My first serious camera was a secondhand Praktica Nova SLR, which was followed by a Russian Lubitel TLR, and then a brand new Sigma Mark 1. Work and family responsibilities followed, and my take-everywhere camera was the delightful little Pentax Auto 110. For most of the 1980s and ’90s, I mainly used photography for family holidays, and to document my art projects. Coming across a 1932 Contax 1a rangefinder camera in a junk shop for £2 kickstarted the next phase of my collecting, though most were for display rather than use, and I even had a little museum in the attic of our first family house.
Paradoxically, it was getting my first digital camera in 1999 that reignited my interest in photography and spurred me on to using my film cameras again. I even started acquiring new ones to use, rather than to display. The first of these was a Russian Horizon 202 swing-lens panoramic camera, followed by a Voigtländer Bessa L with the 15mm Heliar lens. After getting back into the habit of using film, and taking film cameras on holiday with me, I settled on the plan to use a different one each week. First up was a Zenit B, the budget Soviet-era camera that was the gateway drug for many budding photographers. By way of contrast, I ended the decade with the Zeiss Ikon Contarex Special, arguably one of the more sophisticated mechanical SLRs of the 20th century, and certainly one of the more expensive.
After ten years, I am relaxing the pace, but will continue to use ‘new’ cameras as and when I find them. In addition, I’ve decided to revisit all the cameras I ever had for use rather than display, using one each month in chronological order.
Swingers and spinners
These cameras all make panoramic images by swinging the lens around a slit at the film plane. The FT-2 is named after Fedor Tokarev, Stalin’s weapon designer, who designed the prototype of this camera. The Horizon 202 is a later Russian panoramic camera, while the Spinner 360 is Lomography’s re-invention of the 1982 Globuscope. The Horsley Green rotational camera is a hand-built British model, which sadly I found to be heavy and unwieldy. Being made largely out of plastic, the Horizon 202 is quite light, and frequently accompanies me on trips abroad. Pictured above is the MACBA building in Barcelona.
Many of my cameras cost me a pound; after all, it’s an easy number for a vendor at a bootsale, or in a charity shop. Most of my one-pound wonders are worth precisely that, but a handful were very good buys. An early example was my Voigtländer Perkeo 127 camera from 1932, which I bought in the late 1980s from a local camera shop that was having a clear-out. This was long before digital came along and I actually took it with me on holiday a couple of times. They’re quite scarce, and you’d have to pay in excess of £100 to get your hands on one now.
Less scarce, but even more costly, is the Olympus Mju-II. Should I decide to sell it, my £1 could give me a return of around £150. At the other end of the scale, I’m quite fond of the simple faux-panoramic cameras, such as the Vivitar PN2011, and the pared-down SupaSnaps Flicker, which takes 110 film, but isn’t even big enough to fit the whole cartridge in the camera.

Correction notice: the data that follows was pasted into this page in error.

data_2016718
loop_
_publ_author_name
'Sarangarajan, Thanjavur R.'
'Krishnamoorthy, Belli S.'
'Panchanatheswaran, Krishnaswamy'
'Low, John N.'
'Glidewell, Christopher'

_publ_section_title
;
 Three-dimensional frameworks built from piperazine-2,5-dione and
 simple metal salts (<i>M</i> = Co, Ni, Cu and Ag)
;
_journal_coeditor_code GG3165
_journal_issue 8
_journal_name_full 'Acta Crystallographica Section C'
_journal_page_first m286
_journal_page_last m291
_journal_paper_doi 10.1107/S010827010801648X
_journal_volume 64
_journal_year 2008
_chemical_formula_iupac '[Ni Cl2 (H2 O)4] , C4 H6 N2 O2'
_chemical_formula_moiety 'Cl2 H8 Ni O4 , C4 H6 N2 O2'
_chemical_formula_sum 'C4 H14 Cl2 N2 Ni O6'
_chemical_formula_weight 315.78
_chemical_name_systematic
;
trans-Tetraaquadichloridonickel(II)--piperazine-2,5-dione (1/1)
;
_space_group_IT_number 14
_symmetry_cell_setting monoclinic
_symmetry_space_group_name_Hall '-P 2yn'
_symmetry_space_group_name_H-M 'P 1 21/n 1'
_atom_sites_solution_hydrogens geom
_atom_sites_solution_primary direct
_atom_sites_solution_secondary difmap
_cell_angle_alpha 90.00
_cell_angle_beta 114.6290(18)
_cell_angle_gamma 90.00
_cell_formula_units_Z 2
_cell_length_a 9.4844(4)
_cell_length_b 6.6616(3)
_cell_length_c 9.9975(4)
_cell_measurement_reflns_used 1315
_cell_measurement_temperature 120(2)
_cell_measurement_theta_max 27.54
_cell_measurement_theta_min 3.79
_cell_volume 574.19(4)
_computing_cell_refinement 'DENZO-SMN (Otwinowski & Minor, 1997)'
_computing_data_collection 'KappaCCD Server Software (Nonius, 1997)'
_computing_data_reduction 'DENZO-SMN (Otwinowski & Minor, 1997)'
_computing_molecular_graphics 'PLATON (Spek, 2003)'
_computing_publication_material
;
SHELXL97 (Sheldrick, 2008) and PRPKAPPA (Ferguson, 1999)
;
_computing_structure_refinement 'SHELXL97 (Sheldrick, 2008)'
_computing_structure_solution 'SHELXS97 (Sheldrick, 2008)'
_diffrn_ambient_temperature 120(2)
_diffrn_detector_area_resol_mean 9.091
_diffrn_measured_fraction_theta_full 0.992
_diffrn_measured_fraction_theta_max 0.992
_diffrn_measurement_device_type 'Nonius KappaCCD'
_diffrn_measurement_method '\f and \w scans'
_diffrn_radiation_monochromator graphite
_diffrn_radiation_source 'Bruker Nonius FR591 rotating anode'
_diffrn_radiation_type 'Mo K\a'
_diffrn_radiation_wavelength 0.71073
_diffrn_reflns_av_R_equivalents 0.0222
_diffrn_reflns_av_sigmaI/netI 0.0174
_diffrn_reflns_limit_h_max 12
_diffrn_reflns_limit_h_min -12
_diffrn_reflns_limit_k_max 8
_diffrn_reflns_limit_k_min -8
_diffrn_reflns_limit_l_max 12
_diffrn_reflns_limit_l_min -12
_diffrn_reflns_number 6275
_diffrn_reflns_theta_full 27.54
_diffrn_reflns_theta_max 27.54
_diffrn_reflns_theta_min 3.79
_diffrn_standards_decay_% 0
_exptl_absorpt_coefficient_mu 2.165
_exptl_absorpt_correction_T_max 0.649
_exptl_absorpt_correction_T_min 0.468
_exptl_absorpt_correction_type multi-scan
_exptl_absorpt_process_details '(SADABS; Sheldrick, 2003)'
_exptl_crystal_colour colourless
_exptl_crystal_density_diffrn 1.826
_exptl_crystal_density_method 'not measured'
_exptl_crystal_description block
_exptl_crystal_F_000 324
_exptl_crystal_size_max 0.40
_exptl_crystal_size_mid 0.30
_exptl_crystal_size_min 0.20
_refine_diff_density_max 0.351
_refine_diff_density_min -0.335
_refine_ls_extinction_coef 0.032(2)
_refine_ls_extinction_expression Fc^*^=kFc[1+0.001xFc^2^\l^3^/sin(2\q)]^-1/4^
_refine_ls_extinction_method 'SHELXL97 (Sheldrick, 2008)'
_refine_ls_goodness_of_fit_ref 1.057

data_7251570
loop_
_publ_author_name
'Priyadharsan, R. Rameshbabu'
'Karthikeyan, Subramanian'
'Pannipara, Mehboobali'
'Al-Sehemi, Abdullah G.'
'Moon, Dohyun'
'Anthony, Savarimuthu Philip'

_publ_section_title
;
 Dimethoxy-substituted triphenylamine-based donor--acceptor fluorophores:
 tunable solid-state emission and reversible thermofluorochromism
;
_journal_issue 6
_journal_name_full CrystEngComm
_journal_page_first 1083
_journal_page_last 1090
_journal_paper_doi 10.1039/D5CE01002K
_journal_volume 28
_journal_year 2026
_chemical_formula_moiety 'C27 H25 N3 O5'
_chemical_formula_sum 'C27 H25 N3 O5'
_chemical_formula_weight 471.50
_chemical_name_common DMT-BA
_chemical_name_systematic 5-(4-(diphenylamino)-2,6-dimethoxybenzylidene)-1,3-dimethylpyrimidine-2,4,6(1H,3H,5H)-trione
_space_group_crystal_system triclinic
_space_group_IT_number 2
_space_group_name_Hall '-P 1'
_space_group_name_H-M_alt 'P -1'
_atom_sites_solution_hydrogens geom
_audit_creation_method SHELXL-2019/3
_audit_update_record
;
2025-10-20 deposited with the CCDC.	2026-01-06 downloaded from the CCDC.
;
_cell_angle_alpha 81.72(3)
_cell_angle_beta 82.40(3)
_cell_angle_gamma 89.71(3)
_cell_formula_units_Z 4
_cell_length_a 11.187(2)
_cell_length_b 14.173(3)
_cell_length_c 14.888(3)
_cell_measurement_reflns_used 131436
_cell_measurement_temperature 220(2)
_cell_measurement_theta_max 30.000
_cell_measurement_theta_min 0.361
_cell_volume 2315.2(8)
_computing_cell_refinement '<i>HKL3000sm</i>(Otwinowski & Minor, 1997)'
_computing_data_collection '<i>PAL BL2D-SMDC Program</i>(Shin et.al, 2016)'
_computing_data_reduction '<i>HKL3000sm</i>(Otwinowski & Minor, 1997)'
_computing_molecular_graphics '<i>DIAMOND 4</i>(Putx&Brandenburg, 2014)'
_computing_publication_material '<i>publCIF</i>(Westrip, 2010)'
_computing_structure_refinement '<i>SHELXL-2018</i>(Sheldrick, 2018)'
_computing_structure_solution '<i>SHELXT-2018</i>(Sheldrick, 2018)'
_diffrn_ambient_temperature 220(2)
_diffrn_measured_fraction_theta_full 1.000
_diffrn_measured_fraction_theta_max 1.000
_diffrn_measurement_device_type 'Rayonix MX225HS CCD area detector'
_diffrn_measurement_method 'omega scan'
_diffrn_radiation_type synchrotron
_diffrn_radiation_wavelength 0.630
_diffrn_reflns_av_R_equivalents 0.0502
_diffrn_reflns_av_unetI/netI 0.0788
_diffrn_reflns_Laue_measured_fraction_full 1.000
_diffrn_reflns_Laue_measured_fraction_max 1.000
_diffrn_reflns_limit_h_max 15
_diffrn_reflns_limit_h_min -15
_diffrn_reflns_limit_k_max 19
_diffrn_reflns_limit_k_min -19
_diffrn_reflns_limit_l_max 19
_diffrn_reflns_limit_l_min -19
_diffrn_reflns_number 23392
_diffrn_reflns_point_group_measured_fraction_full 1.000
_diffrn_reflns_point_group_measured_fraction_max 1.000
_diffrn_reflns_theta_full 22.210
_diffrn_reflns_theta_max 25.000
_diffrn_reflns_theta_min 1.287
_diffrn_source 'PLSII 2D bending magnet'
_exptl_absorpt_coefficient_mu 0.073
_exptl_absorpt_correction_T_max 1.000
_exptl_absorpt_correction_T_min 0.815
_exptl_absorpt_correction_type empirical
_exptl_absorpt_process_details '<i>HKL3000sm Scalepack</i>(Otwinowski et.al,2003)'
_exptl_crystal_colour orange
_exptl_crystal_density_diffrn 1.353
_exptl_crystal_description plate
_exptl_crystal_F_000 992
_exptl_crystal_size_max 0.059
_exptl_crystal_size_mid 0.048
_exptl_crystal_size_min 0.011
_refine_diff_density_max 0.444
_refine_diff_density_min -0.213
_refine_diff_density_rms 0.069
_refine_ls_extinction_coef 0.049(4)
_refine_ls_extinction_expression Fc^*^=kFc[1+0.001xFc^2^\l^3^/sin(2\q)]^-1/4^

Clockwise from top left: Voigtländer Perkeo, Vivitar PN2011, Olympus mju II, SupaSnaps Flicker
There are plenty of novelty cameras about. Often, they were tied in with advertising a product, or a spin-off from a movie. Generally, it was the appearance of the camera that provided the novelty, such as being made to resemble a football or an aeroplane, but at the extreme end they actually impose an image on your photo, like a Ninja Turtle, or a member of a boy band!
The eyes have it
Pinhole photography aside, all cameras need at least one lens. Stereo cameras need two lenses, but it doesn’t stop there. My collection ranges up from three- and four-lens novelty cameras, via the four-lens lenticular stereo Nimslo, the eight-lens Rensha Cardia, the Pop 9 with nine, all the way up to the Kalimar Action Shot 16, which is a camera I actually use quite a lot, for making fragmented Cubist-inspired panoramas.
My mum had one of those
At the risk of stating the obvious, common cameras occur commonly, so low-end models such as Kodak Box Brownies from the 1950s, Kodak 127 models from the 1960s, Instamatics from the ’70s and higher-spec cameras such as the Olympus Trip 35 not only turn up frequently, but when people see them, they remember a parent or grandparent using one for family photos. David Bailey fronted the ad campaign for the Olympus Trip, and 10 million were sold worldwide. I took mine on a trip to Coventry.
The Italian connection
I’ve got a particular fondness for the Italian Bencini range. Based in Milan, Bencini made simple but stylish budget cameras in 120 and 127 film formats. A particular speciality of theirs was to squeeze as many exposures out of a roll of film as possible, with the camera names reflecting this. So the Koroll 24 takes 24 exposures on a 120 film, where the usual maximum would be 16. This of course is at the expense of a smaller negative, but they must have been popular, because they were very common, so common in fact that I had no qualms about modifying one of mine to allow me to make overlapping blender images.